著者
Takashi Ariie Masami Nakahara Masaharu Morita
出版者
The Japanese Association of Rehabilitation Medicine
雑誌
Progress in Rehabilitation Medicine (ISSN:24321354)
巻号頁・発行日
vol.6, pp.20210005, 2021 (Released:2021-01-27)
参考文献数
24

Objectives : The aim of the study was to understand the physical therapist’s experience and perception of the support they give to their older patients or clients to continue exercising.Methods : Using purposive sampling, we recruited fifteen physical therapists with more than 5 years of clinical experience and conducted semi-structured interviews. We analyzed the transcribed data using thematic analysis.Results : Three main themes emerged: (1) the expected results as healthcare professionals, (2) clinical experience and continuing professional development, and (3) limited educational opportunities. Physical therapists struggled to achieve a certain level of exercise adherence in their patients, and the low success rate decreased their confidence. We found that physical therapists needed not only to rely on clinical experience but also to integrate scientific evidence to implement better behavioral change techniques; they would also appreciate receiving appropriate educational opportunities.Conclusions : This study revealed a possibility of educational insufficiency for physical therapist to support of behavior change to improve exercise adherence in the older population.
著者
Yuki Kataoka Shiho Oide Takashi Ariie Yasushi Tsujimoto Toshi A. Furukawa
出版者
Society for Clinical Epidemiology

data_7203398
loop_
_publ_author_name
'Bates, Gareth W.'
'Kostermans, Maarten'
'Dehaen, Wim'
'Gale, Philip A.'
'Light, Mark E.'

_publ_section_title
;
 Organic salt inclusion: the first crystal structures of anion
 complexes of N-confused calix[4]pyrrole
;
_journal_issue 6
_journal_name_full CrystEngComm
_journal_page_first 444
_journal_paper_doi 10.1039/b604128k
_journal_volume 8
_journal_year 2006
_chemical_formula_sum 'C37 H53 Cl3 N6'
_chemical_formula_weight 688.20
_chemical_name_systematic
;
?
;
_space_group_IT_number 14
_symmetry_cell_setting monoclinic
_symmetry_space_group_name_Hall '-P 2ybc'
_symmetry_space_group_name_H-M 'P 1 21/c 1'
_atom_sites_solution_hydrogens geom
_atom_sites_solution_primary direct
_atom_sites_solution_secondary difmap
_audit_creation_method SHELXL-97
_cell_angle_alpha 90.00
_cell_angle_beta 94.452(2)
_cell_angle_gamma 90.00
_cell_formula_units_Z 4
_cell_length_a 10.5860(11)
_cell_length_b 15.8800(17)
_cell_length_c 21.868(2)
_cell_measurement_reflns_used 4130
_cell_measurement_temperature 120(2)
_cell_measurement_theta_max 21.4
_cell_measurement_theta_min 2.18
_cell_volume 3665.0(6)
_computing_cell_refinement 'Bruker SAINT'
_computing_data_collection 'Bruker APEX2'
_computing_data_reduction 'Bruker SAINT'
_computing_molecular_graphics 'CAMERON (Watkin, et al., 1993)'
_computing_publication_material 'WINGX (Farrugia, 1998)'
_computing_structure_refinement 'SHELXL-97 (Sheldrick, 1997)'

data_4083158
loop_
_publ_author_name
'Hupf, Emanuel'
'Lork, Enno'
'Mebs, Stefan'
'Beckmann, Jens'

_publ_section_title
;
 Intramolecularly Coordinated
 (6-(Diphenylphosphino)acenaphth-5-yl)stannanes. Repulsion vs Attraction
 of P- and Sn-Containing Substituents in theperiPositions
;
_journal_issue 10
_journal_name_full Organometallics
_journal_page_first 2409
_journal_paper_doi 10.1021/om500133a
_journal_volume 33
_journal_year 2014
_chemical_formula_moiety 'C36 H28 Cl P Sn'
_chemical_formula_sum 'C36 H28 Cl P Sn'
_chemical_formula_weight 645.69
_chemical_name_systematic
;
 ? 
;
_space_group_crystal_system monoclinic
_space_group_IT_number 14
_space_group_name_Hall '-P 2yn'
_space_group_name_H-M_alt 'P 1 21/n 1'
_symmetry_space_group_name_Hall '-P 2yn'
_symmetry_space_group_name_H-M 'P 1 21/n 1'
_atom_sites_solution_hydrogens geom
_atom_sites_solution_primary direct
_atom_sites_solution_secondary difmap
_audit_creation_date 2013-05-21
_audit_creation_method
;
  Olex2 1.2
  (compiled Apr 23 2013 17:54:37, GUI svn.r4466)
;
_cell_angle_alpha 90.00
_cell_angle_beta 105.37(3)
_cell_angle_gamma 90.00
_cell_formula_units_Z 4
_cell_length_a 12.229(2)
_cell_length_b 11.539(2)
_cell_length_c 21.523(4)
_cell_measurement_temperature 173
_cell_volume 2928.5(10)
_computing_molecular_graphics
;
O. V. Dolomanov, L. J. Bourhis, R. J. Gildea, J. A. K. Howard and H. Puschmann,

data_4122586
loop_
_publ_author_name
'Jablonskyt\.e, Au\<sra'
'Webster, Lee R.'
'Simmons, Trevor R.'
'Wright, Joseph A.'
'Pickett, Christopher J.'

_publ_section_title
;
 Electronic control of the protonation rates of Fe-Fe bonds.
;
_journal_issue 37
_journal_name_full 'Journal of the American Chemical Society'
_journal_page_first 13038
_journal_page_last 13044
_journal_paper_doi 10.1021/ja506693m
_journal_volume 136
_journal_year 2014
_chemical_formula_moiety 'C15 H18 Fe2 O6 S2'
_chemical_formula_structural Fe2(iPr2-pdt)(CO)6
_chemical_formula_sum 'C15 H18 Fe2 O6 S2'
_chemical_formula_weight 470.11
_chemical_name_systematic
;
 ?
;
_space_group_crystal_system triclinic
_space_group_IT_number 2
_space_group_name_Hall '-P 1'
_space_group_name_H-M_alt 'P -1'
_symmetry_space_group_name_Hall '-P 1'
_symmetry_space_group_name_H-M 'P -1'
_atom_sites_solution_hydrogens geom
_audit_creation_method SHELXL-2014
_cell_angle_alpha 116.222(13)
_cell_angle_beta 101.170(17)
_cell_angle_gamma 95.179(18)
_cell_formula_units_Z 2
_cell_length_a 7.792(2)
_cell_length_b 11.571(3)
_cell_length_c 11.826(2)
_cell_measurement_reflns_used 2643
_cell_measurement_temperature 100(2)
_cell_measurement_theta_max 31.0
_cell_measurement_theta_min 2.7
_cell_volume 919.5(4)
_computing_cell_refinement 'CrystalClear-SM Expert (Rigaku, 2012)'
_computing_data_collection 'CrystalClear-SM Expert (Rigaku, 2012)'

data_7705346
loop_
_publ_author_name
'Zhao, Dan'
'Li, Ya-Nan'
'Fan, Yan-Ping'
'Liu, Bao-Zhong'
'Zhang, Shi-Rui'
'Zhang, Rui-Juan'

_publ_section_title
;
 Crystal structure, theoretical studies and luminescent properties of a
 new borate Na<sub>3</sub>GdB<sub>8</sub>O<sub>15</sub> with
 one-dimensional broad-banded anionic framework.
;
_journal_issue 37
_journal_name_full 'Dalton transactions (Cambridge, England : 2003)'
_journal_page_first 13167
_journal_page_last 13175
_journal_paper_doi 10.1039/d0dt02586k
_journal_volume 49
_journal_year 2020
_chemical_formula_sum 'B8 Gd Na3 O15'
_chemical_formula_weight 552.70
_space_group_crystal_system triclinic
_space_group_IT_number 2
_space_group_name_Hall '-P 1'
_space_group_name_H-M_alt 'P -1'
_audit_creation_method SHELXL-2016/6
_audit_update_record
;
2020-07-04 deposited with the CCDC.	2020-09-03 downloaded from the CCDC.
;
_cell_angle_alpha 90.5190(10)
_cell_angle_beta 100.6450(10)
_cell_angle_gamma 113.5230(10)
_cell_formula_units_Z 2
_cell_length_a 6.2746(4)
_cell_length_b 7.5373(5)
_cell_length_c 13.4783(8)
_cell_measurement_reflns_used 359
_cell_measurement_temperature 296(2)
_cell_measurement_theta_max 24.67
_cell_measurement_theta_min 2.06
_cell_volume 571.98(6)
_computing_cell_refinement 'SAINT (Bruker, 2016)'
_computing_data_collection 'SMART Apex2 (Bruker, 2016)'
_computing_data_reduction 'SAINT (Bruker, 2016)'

雑誌
Annals of Clinical Epidemiology (ISSN:24344338)
巻号頁・発行日
vol.3, no.2, pp.46-55, 2021 (Released:2021-04-01)
参考文献数
36

BACKGROUNDThe objective of this study was to investigate the methodological quality of coronavirus disease 2019 (COVID-19) systematic reviews (SRs) indexed in medRxiv and PubMed, compared with Cochrane COVID Reviews.METHODSThis is a cross-sectional meta-epidemiological study. We searched medRxiv, PubMed, and Cochrane Database of Systematic Reviews for SRs of COVID-19. We evaluated the methodological quality using A MeaSurement Tool to Assess systematic Reviews (AMSTAR) checklists. The maximum AMSTAR score is 11, and minimum is 0. Higher score means better quality.RESULTSWe included 9 Cochrane reviews as well as randomly selected 100 non-Cochrane reviews in medRxiv and PubMed. Compared with Cochrane reviews (mean 9.33, standard deviation 1.32), the mean AMSTAR scores of the articles in medRxiv were lower (mean difference (MD): −2.85, 98.3% confidence intervals (CI): −0.96 to −4.74), and those in PubMed were also lower (MD: −3.28, 98.3%CI: −1.40 to −5.15), with no difference between the latter two.CONCLUSIONSReaders should pay attention to the potentially low methodological quality of SRs related to COVID-19 in both PubMed and medRxiv. Evidence users might be better to search the Cochrane Library rather than medRxiv or PubMed to search SRs related to COVID-19.